Success story: How did Hyundai become one of the world’s best seller?

From underdog to industry leader, Hyundai's journey is a story of remarkable transformation
An undated image of Hyundai. — Hyundai US
An undated image of Hyundai. — Hyundai US

From underdog to industry leader, Hyundai's journey is a story of remarkable transformation. Buckle up, as Gadinsider hit the gas and revisit the inspiring path of this Korean carmaker.

In the United States, during the late 1980s and 1990s the Hyundai cars were considered as cheap and unreliable. However, despite all the negative labels Hyundai didn’t give up and worked hard to achieve more and more by continuously improving their cars.

After decades of hard work, Hyundai along with its sister brands — Kia and Genesis — is giving a tough competition to other competitors. And Hyundai Motor Group now proudly holds the title of the world’s third largest automaker by volume.

Their vehicles win awards and sell in the millions every year. In 2023 alone, they sold a whopping 7.3 million vehicles, only behind giants like Toyota and Volkswagen!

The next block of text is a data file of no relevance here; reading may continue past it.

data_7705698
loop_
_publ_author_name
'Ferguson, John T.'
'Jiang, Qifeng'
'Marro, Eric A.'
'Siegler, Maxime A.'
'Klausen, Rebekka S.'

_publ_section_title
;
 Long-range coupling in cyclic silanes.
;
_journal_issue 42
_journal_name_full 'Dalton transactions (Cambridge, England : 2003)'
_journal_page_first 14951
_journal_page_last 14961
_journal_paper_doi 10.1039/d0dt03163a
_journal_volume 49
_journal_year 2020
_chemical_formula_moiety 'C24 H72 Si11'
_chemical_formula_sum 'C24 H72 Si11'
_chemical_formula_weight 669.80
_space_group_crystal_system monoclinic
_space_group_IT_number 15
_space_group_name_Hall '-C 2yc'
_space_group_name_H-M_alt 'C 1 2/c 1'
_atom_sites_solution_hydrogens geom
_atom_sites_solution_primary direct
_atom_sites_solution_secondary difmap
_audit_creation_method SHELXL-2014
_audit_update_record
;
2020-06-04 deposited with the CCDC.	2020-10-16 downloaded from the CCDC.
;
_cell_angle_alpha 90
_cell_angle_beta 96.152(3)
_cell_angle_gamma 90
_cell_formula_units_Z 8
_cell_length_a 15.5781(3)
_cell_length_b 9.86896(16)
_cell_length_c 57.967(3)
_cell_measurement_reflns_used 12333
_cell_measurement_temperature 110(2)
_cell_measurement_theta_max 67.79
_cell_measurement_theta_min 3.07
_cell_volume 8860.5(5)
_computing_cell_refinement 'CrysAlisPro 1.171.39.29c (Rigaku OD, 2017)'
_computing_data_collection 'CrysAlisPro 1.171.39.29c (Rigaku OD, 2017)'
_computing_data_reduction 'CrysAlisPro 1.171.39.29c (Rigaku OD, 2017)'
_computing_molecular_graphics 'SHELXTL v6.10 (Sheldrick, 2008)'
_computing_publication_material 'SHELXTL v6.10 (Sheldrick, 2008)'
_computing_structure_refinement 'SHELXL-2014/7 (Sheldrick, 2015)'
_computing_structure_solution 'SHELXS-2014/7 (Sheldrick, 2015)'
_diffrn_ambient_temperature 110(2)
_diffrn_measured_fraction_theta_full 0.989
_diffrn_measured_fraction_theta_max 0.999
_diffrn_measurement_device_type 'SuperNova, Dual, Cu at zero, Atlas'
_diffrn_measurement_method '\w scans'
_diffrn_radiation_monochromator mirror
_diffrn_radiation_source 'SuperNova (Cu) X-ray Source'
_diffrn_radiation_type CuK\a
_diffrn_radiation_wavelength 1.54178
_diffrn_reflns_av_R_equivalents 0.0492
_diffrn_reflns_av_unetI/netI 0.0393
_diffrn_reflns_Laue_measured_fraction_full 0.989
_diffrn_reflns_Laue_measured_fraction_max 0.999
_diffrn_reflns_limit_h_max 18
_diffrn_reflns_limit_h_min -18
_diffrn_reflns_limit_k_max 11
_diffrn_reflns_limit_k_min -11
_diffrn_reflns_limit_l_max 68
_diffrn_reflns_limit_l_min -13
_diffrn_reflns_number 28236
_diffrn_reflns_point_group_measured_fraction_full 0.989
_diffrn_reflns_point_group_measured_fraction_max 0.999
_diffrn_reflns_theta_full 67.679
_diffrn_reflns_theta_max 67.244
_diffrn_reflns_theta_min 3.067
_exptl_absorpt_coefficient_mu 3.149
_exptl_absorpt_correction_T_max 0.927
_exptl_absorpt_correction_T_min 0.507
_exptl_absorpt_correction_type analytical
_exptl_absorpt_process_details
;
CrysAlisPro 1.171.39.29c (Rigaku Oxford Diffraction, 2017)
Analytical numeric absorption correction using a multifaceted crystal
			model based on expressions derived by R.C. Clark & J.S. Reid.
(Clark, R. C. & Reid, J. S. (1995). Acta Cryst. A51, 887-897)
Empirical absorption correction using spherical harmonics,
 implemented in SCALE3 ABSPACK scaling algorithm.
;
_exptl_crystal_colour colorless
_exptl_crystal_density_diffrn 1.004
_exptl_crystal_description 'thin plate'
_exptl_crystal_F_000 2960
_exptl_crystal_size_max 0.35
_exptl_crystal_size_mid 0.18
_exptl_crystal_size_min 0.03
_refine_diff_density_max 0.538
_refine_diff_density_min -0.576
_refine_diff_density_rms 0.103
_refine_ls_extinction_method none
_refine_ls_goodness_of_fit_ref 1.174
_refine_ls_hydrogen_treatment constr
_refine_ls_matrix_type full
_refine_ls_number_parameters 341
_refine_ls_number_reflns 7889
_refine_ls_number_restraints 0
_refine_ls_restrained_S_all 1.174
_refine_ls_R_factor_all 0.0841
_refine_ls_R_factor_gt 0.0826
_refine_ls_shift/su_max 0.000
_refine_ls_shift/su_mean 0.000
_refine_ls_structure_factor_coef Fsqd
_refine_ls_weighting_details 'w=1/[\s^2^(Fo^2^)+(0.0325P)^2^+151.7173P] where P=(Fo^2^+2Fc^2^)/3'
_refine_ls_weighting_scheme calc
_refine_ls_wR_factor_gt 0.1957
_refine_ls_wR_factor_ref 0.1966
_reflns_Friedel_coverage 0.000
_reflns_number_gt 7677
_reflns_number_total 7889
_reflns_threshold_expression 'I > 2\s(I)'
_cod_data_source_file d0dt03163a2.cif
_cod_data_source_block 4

Professor William Barnett from the Stanford Graduate School of Business said: “The Hyundai that we see today, especially from an American perspective, would surprise people if they remember the Hyundai that first entered the American automobile market years ago.”

Electric cars are all the rage in today's world. Though Tesla dominates the electric vehicle sector, Hyundai Motor Group is the second-biggest seller of electric vehicles in the US, thanks to awesome cars like the Kona Electric.

Sam Abuelsamid, principal research analyst at Guidehouse Insights, commended Hyundai's EVs, saying “On the electrification side, Hyundai has done a really great job. They’ve put some fantastic products out there.”

So, what's Hyundai's secret sauce?

It's a combination of relentless improvement, unwavering commitment to enhancing product quality, hiring top talent, and building on innovation. They even built a fancy new center in Singapore to test out futuristic ideas like robots in factories, self-driving cars, and even flying taxis. At the Singapore unit, they explore groundbreaking manufacturing methods and invest in cutting-edge technologies such as robotics, autonomous driving, and electric vertical takeoff and landing aircraft.

"I think Hyundai Motor Group isn’t a car company," says Hyundai's global boss, Jose Munoz. "I think Hyundai Motor Group isn’t a car company. I think we are a technology company. When you look at everything we’re doing, we’re doing things that are almost science-fiction."

Of course, it has not all been smooth sailing. Hyundai and Kia have faced issues like car thefts and recalls of millions of cars. They're also navigating the tricky world of unions in the US.